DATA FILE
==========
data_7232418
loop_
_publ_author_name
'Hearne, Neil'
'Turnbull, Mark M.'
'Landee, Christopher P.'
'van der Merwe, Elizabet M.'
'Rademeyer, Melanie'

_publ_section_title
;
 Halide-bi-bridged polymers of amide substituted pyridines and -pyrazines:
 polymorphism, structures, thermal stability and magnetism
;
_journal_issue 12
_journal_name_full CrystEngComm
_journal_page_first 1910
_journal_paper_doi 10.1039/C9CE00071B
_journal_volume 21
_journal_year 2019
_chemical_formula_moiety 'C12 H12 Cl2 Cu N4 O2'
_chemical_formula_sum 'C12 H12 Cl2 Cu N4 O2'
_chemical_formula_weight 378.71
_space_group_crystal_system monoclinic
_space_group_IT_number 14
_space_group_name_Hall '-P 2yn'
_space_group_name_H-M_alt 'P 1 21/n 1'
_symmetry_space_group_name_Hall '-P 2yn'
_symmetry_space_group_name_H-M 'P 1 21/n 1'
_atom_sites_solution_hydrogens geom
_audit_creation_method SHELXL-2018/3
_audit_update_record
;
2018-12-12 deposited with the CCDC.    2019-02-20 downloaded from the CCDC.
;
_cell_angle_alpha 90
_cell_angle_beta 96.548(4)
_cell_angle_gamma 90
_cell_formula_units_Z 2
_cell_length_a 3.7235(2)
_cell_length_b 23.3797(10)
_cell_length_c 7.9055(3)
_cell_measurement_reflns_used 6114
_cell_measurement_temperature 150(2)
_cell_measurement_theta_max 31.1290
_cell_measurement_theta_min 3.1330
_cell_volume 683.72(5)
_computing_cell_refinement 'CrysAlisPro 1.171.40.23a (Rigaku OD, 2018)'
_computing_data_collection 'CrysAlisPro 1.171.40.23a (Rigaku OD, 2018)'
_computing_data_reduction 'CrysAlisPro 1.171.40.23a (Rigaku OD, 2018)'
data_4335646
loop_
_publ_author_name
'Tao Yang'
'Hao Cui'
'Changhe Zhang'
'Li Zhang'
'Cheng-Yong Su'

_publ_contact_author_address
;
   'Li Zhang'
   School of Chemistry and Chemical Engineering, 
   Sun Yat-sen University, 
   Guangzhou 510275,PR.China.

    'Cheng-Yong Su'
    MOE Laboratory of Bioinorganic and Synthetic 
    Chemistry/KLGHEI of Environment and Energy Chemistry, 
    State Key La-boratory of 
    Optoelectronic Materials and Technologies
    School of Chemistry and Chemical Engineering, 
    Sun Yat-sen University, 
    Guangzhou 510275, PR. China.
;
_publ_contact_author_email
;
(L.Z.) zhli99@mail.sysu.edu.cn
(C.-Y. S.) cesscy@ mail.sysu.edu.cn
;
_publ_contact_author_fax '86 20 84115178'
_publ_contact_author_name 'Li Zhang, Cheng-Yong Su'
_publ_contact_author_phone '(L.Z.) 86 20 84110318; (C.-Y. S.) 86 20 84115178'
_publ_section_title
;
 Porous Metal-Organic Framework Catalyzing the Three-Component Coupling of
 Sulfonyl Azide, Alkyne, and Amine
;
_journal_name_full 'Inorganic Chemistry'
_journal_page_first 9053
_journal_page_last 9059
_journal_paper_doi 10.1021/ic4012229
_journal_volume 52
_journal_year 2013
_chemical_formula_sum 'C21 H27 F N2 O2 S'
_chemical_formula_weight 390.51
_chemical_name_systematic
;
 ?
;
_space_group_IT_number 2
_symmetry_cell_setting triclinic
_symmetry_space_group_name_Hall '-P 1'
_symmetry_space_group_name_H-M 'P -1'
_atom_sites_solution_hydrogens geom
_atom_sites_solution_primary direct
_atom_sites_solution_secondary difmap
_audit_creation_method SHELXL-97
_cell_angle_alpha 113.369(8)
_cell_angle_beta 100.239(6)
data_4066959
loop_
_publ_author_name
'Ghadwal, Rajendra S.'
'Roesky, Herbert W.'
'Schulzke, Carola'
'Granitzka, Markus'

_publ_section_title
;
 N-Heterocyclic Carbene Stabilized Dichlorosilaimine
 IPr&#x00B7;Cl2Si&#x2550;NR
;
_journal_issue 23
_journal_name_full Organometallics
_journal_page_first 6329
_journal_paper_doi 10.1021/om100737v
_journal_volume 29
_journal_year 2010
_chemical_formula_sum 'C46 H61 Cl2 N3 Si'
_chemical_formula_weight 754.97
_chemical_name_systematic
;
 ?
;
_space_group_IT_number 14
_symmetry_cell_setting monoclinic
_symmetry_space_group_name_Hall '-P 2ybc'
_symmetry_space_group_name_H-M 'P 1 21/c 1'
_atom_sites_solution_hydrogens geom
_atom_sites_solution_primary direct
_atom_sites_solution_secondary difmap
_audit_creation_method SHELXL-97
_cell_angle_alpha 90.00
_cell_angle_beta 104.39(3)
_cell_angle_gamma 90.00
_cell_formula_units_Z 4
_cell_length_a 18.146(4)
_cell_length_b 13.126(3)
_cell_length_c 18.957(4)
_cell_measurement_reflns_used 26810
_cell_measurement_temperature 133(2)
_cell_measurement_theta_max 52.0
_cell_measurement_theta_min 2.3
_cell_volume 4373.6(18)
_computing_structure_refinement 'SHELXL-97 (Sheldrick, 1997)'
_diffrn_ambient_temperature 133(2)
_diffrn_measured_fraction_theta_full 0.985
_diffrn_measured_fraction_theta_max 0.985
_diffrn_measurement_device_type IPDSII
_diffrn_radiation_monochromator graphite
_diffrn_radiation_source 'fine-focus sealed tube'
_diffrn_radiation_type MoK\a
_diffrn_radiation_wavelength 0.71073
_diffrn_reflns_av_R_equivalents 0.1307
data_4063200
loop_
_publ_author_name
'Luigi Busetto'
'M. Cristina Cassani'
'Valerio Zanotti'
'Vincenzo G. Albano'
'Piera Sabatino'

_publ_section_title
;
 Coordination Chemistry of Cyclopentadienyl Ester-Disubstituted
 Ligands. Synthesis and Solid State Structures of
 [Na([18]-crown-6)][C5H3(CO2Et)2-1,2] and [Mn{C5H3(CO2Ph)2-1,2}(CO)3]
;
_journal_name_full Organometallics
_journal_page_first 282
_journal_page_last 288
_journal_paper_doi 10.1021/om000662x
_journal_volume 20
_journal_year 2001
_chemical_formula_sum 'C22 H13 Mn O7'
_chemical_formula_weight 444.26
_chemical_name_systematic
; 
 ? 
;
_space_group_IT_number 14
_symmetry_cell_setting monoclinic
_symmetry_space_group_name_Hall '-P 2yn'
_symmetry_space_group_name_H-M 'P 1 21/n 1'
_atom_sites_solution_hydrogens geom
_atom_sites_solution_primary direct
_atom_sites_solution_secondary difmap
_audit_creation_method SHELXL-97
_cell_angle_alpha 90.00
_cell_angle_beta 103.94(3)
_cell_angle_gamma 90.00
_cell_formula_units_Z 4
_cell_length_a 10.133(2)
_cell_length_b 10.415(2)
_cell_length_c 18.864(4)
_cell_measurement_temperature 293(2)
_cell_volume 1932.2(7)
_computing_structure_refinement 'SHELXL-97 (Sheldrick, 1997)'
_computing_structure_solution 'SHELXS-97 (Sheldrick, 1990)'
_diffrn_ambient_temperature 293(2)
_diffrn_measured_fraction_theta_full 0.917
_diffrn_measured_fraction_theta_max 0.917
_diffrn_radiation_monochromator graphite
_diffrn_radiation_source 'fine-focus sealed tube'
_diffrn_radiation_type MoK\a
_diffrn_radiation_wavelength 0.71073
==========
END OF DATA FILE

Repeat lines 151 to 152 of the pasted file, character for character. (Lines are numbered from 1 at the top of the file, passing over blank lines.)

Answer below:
_cell_volume 4373.6(18)
_computing_structure_refinement 'SHELXL-97 (Sheldrick, 1997)'